Let’s bust the Top 10 Myths About Low-Carb Kids. Because just like adults, all children will reap the rewards from eating real, unprocessed food and cutting down on sugar, wheat, and carbs in general.
And no one should argue with that.
Should kids be lower carb?
Is low-carb or keto safe for kids? What should they eat? Are they nutrient deficient?
The importance of basing meals around starchy food is deeply ingrained in modern culture – and just mentioning low-carb eating in relation to growing kids can send some people into a panic.
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Surely it means keto kids will be missing out on something essential? Here, we take a closer look at the top ten myths and uncover the truth behind kids and low carb.
Top 10 myths
Myth #1: Eating low carb will stunt children’s growth
There are no vitamins, minerals and micronutrients in starchy carbs that your kids can’t get elsewhere to feed their growing bodies – and other sources are usually far better quality.
Remember, beige food is nutritionally empty, whereas real food (vegetables, meat, fish, butter, nuts, eggs, some fruit) is packed with what your kids’ bodies need to help them grow.
In fact, studies have shown that chronically elevated blood glucose caused by high-carb diets can be far more dangerous for children’s growth.
Read more: Carbs In Beige Food
Myth #2: Kids will feel hungry if their meals aren’t bulked up with starchy carbs
The “bulking up” theory is one of the favourite arguments against cutting down on carbs, especially for children. But starchy, beige food – the bread, pasta, rice, potatoes etc that are staple ingredients in many households – are often devoid of nutrients.
It’s one of the reasons we are the most overfed but undernourished generation in history. And they may well be bulky, but they don’t keep children full for long.
While kids can often tolerate more carbohydrates than adults, feeding them high-carb food won’t sustain them throughout the day – they’ll experience sugar spikes and sugar crashes, which make them feel much hungrier than they would have done eating real food.
“Two slices of whole wheat bread will raise your blood sugar higher and quicker than 6 teaspoons of sugar” (see video below).
Read more: How everyday foods affect blood sugars
Myth #3: Eating low-carb will mean kids can’t think properly
Much has been written about the brain needing glucose to function – a particular concern when you know your children need to concentrate at school.
However, this is only a half-truth: while certain parts of the brain use glucose as fuel, others function very well on ketones, which are produced when living on a lower-carb diet.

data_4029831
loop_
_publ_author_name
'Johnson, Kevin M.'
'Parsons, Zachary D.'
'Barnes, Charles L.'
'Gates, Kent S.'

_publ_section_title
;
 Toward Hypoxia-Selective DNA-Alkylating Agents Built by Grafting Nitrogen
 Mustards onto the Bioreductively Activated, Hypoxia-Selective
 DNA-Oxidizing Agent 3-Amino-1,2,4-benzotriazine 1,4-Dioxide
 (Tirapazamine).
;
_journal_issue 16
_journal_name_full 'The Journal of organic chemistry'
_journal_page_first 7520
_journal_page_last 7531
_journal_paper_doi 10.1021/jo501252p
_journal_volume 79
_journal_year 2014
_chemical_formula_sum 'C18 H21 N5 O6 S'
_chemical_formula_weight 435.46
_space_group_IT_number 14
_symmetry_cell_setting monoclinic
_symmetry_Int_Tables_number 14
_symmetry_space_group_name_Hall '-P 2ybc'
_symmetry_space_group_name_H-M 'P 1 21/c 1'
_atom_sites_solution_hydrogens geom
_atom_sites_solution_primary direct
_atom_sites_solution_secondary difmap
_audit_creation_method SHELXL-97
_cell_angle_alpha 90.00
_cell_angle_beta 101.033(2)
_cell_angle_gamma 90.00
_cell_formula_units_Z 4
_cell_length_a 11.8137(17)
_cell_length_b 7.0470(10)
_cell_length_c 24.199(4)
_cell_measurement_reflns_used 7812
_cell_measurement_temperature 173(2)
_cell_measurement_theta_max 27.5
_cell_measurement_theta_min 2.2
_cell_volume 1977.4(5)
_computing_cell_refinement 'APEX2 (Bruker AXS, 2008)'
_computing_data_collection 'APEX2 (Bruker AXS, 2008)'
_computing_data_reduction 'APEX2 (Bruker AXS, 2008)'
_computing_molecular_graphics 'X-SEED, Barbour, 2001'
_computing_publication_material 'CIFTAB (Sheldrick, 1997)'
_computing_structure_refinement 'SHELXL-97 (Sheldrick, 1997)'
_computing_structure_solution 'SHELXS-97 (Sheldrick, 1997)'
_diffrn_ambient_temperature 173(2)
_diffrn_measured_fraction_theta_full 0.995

Remember, this is low carb, not “no carb” – and kids get all the carbs they need from nutrient-dense sources such as vegetables, fruit and dairy.
It’s also worth bearing in mind that some recent studies indicate that sugar may actually compromise learning and memory as well as the ability to cope with stress.
Read more: Are you overdosing your kids on sugar?
Myth #4: Kids need carbs for energy
This is a particularly strange myth because all food gives us energy.
High-carb foods do indeed give your kids energy, but it’s short-lived and swiftly followed by a slump and – you’ve guessed it – sugar cravings.
Picky eaters are particularly prone to this, as they often snack and graze on processed foods that are nutritionally lacking, such as flavoured yoghurts, crisps, muesli bars and crackers, and end up skipping proper meals made up of real food.
When you lower the carbs on your kids’ plates, they avoid the high/low blood-sugar rollercoaster – and those energy slumps.
Read more: Kids lunchbox planner
Myth #5: Children have different nutritional requirements
Kids’ bodies are growing, so of course, they have different nutritional needs from adults.
Children need real food.
They need good fats – they keep you full for longer, contain essential fatty acids and supply the fat-soluble vitamins A, D, E and K.
They need protein – which helps build their growing muscles.
And yes, children need carbohydrates – but nowhere near as much as people think. All the carbs and fibre they need can be found in vegetables, fruit and dairy.
Stuffing kids with starchy, stodgy, processed, sugary foods do their bodies no favours at all. The phytic acid in grains have even been shown to hinder the absorption of iron, zinc and calcium, and wheat can reduce blood levels of vitamin D.
There is no deprivation for low-carb kids, they enjoy nutritious, healthy tasty whole food.
Myth #6: You mustn’t cut out a whole food group
We’ve said it before, but it’s worth repeating: we are advocating low carb, not “no carb”. No food group is being eliminated.
The biggest sources of carbs should be vegetables, nuts, dairy and berries, rich in vitamins, minerals, fibre and antioxidants.
Children can receive all the nutrients required for their growing bodies without the sugars and carbs of the modern diet.
By crowding out the junk and removing processed food from their diet, and focusing on real, whole food (healthy fats, fresh vegetables and good quality proteins), children become low-carb eaters almost by default.
Read more: How to start low-carb kids
Myth #7: Eating fat makes kids fat
Quite the opposite.
Encouraging overweight children to eat a low-fat, calorie-restricted diet is a big mistake – especially as low-fat products are usually packed with added sugar.
Healthy fats are essential for hormone production, healthy brain function, tissue development, appetite control and absorption of fat-soluble vitamins (A, D, E and K). Children especially need Omega-3 fatty acids for eye and brain development.
Choose olive oil, butter, coconut oil, oily fish, nuts, seeds, eggs and meat, and encourage your children to eat their vegetables by putting butter, grated/shredded cheese, salad dressings and healthy oils on the table. Avoid seed oils, which are inflammatory and incredibly processed.
Read more: What are healthy fats and oils